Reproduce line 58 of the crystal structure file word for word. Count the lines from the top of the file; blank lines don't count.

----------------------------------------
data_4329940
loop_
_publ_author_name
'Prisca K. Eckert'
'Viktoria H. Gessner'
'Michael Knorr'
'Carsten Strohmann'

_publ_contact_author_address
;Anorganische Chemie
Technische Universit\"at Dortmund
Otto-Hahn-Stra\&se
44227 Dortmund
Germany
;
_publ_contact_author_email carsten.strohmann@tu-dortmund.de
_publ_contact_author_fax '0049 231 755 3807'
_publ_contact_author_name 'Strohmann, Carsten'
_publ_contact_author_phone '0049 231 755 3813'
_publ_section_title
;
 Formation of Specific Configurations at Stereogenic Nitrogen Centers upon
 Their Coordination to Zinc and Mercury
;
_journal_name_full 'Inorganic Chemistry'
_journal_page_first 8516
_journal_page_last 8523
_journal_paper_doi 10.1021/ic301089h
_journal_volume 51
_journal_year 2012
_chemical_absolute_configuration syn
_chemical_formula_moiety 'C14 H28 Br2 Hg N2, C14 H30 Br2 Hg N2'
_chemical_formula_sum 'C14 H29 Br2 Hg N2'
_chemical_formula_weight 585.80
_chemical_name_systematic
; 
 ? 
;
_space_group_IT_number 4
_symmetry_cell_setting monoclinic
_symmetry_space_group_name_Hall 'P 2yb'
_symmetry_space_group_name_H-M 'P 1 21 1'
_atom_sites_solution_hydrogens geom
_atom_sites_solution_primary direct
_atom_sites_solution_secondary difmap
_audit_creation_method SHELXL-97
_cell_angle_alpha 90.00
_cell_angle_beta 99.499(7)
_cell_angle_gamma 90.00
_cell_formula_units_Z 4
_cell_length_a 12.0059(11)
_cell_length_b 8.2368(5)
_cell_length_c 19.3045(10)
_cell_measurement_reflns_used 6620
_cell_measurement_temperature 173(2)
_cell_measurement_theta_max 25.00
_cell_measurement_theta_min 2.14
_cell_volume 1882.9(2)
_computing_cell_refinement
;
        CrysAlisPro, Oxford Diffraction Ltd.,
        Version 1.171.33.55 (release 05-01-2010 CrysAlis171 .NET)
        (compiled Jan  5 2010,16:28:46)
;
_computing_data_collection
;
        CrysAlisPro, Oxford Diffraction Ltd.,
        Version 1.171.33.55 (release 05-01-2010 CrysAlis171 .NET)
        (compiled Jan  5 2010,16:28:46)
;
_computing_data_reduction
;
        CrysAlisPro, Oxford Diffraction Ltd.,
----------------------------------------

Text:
_computing_cell_refinement